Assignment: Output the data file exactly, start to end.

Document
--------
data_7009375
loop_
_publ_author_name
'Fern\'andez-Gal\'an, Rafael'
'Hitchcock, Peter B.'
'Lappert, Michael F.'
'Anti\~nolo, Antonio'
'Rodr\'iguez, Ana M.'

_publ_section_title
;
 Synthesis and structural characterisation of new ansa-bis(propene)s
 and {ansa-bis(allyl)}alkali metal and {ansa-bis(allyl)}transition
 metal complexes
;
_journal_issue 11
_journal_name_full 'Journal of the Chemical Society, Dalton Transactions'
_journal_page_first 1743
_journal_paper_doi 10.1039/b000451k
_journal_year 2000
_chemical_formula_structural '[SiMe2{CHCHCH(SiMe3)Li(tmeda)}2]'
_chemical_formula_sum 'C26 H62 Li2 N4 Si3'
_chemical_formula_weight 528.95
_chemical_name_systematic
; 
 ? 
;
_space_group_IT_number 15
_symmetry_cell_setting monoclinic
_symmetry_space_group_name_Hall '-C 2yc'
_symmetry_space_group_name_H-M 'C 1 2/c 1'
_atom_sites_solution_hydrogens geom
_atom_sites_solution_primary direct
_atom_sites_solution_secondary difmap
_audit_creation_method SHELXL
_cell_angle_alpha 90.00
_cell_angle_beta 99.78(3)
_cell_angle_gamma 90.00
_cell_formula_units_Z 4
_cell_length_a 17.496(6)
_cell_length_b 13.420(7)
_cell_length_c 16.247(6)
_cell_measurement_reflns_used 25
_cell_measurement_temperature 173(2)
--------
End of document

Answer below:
data_7009375
loop_
_publ_author_name
'Fern\'andez-Gal\'an, Rafael'
'Hitchcock, Peter B.'
'Lappert, Michael F.'
'Anti\~nolo, Antonio'
'Rodr\'iguez, Ana M.'

_publ_section_title
;
 Synthesis and structural characterisation of new ansa-bis(propene)s
 and {ansa-bis(allyl)}alkali metal and {ansa-bis(allyl)}transition
 metal complexes
;
_journal_issue 11
_journal_name_full 'Journal of the Chemical Society, Dalton Transactions'
_journal_page_first 1743
_journal_paper_doi 10.1039/b000451k
_journal_year 2000
_chemical_formula_structural '[SiMe2{CHCHCH(SiMe3)Li(tmeda)}2]'
_chemical_formula_sum 'C26 H62 Li2 N4 Si3'
_chemical_formula_weight 528.95
_chemical_name_systematic
; 
 ? 
;
_space_group_IT_number 15
_symmetry_cell_setting monoclinic
_symmetry_space_group_name_Hall '-C 2yc'
_symmetry_space_group_name_H-M 'C 1 2/c 1'
_atom_sites_solution_hydrogens geom
_atom_sites_solution_primary direct
_atom_sites_solution_secondary difmap
_audit_creation_method SHELXL
_cell_angle_alpha 90.00
_cell_angle_beta 99.78(3)
_cell_angle_gamma 90.00
_cell_formula_units_Z 4
_cell_length_a 17.496(6)
_cell_length_b 13.420(7)
_cell_length_c 16.247(6)
_cell_measurement_reflns_used 25
_cell_measurement_temperature 173(2)